THE San Andreas Fault. The news that Marin County, Calif., had seen a
skyrocketing increase in the incidence of breast cancer unleashed an
earthquake of concerns.
Breast cancer jumped by 72 percent among
Marin women ages 46 to 64 during the 1990s, according to a May report in
the journal Breast Cancer Research.
“These high rates
set off a mobilization of people from throughout the Bay Area to work
together on solving this medical crisis,” says Fern Orenstein, a board
member of Marin Breast Cancer Watch, a local nonprofit group that has
sponsored community forums attended by thousands of residents as well as
“While most cancer
researchers discount the role of the environment, that’s about 95 percent
of what people in the community talk about,” says Orenstein. Local
concerns range from the possible roles of radioactive dumping and nuclear
submarines in the San Francisco Bay to hazardous chemicals in Richmond
Harbor to toxic fuel from jetliners and pesticides on suburban lawns.
Here, as in many
places, relatively little research has focused on possible environmental
links to the disease. But last week, California received nearly $1 million
from the federal Centers for Disease Control and Prevention to plan a
surveillance system to track chronic disease and its links to the
environment. It is one of 20 states beginning to do such tracking.
STATE OF THE SCIENCE
In August, two groups, The Breast Cancer Fund and Breast Cancer
Action, released “The State of the Evidence,” a report compiling results
from many studies that they say already show links between environmental
toxins and breast cancer. Among the findings: Common pollutants, such as
benzene, a compound found in car exhaust, are linked to breast tumors, and
people who move to industrialized counties suddenly face a higher breast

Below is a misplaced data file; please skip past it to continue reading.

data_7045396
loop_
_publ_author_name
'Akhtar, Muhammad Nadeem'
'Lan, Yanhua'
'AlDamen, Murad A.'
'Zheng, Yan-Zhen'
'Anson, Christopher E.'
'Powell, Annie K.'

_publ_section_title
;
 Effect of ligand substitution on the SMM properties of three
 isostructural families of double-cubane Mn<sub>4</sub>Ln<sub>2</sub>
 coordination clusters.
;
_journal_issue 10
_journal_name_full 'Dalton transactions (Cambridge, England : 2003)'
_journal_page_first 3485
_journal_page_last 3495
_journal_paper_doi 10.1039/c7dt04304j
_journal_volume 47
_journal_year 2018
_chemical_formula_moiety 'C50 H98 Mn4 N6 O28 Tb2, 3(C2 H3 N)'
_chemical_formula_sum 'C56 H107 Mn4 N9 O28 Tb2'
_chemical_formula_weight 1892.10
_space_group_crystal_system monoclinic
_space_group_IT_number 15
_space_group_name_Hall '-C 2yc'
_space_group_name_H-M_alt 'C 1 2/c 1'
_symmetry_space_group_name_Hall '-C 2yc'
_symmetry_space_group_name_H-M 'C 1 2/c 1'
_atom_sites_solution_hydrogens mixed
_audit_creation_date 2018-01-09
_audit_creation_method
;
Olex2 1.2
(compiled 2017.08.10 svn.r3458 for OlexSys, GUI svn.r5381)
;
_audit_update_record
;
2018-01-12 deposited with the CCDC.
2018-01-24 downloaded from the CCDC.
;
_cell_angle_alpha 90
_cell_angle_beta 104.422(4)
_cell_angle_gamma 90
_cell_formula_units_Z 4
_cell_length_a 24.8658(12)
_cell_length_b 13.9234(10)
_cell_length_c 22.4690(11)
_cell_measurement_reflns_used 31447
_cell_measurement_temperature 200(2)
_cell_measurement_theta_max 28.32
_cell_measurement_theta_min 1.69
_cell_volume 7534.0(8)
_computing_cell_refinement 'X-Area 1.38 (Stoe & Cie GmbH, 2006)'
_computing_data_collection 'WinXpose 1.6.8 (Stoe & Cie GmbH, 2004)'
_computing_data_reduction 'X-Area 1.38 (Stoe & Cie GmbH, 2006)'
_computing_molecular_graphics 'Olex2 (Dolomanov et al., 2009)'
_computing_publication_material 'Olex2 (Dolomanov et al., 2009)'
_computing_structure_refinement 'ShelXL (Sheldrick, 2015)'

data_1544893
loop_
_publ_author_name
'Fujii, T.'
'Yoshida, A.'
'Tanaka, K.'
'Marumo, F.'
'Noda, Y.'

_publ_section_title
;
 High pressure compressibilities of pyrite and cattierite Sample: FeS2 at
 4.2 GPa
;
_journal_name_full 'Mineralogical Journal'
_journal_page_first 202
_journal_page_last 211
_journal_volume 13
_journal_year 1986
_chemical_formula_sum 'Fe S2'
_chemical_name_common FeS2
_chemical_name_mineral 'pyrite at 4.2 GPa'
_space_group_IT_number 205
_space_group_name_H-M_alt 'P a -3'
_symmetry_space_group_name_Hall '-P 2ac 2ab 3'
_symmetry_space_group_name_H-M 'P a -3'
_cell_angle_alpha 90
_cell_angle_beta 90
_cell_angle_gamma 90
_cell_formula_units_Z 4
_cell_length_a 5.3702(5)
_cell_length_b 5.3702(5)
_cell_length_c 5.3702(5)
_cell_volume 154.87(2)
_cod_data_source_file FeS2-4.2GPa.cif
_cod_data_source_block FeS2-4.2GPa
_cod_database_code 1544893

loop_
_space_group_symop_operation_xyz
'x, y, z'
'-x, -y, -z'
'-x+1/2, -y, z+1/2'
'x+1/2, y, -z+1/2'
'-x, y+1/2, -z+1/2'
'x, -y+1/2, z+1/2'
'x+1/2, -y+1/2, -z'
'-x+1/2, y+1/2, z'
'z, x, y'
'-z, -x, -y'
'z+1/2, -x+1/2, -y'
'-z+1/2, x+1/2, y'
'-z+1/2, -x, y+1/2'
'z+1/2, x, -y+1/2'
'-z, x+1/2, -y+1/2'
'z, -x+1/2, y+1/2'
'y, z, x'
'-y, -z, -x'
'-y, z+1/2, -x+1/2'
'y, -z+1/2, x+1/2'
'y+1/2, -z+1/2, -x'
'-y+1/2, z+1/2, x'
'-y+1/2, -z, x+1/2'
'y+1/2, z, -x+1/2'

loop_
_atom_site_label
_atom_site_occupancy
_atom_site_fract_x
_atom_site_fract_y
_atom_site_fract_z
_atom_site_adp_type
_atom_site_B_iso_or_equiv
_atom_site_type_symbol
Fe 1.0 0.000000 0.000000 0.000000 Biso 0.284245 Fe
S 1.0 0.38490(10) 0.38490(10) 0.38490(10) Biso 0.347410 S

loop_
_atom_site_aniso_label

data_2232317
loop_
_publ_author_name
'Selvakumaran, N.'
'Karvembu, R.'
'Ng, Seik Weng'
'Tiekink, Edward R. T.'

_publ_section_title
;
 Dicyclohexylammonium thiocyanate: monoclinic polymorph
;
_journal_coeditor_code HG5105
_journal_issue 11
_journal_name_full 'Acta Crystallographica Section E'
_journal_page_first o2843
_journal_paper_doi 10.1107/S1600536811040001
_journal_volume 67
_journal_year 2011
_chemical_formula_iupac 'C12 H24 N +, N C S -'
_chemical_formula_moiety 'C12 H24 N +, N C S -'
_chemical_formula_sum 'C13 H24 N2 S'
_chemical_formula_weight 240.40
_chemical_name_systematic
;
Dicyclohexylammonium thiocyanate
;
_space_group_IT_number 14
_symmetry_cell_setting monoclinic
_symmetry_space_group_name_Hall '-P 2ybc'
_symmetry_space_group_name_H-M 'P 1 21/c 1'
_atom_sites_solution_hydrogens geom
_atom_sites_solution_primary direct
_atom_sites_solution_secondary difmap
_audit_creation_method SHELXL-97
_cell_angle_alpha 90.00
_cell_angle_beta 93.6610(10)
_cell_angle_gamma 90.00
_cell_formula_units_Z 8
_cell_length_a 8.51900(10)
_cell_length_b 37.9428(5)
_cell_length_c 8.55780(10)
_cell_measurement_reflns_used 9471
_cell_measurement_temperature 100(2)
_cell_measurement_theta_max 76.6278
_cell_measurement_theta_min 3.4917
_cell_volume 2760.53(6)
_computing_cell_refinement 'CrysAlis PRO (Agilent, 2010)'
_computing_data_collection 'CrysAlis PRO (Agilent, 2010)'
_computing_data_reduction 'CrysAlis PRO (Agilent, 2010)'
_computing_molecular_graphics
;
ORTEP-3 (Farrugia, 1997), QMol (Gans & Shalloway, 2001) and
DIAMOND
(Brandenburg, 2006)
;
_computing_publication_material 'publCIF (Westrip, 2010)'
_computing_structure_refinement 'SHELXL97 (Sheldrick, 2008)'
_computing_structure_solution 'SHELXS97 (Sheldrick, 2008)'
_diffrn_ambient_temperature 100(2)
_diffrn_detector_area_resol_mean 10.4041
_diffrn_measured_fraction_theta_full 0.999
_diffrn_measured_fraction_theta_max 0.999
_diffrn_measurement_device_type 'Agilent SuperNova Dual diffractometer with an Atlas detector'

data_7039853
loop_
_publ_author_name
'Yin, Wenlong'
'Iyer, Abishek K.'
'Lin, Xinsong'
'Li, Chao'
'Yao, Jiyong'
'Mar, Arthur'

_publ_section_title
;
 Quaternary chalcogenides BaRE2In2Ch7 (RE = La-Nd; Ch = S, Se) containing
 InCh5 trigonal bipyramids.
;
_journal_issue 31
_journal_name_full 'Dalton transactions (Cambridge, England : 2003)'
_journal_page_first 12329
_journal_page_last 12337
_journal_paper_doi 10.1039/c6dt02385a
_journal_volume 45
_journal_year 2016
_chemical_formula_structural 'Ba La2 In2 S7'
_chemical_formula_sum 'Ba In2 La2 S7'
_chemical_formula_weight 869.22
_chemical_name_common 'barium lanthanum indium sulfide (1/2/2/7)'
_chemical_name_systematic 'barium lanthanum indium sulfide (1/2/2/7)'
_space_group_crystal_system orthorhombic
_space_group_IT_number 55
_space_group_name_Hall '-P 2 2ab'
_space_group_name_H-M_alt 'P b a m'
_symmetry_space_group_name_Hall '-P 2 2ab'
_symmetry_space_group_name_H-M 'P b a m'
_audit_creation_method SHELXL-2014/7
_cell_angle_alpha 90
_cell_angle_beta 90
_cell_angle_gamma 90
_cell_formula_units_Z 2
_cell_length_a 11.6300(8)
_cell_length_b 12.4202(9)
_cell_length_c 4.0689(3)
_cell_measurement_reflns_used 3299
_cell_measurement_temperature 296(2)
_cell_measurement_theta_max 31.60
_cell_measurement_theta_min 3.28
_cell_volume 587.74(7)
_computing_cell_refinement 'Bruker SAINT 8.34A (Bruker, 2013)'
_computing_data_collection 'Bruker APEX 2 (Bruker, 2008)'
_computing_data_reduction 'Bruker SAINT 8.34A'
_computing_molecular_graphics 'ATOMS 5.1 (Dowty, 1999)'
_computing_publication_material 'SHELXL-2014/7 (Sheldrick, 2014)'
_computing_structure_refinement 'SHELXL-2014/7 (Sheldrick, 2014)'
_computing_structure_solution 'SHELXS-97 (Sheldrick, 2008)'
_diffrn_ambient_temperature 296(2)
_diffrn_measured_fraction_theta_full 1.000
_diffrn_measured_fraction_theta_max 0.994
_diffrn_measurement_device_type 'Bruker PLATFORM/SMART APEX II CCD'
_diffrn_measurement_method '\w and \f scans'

cancer risk within one generation.
But critics complain
that research institutions haven’t focused enough on this kind of
research spending has increased dramatically, from $90 million in 1990 to
$800 million in 2001, but less than 3 percent of those dollars have been
focused on finding environmental links to breast cancer, according to the
National Breast Cancer Coalition.
The American Cancer
Society, for example, downplays the possible connection. “Currently,
research does not show a clear link between breast cancer risk and
exposure to environmental pollutants,” the society says on its Web site.
While acknowledging that some studies have suggested links, the society
insists that these likely account for only “a small portion of breast
And some activists
fear the National Cancer Institute (NCI) is unlikely to invest
significantly in more environmental research since its expensive effort
with the Long Island Breast Cancer Study . By far the biggest investment
of its kind, costing $30 million over nine years, the project was a
multistudy attempt to investigate whether pollution was responsible for
high rates of the disease in several New York counties. The NCI concluded
earlier this year that pesticides such as DDT were not linked to breast
cancer on Long Island.
Brenda Edwards, associate director for the NCI’s surveillance research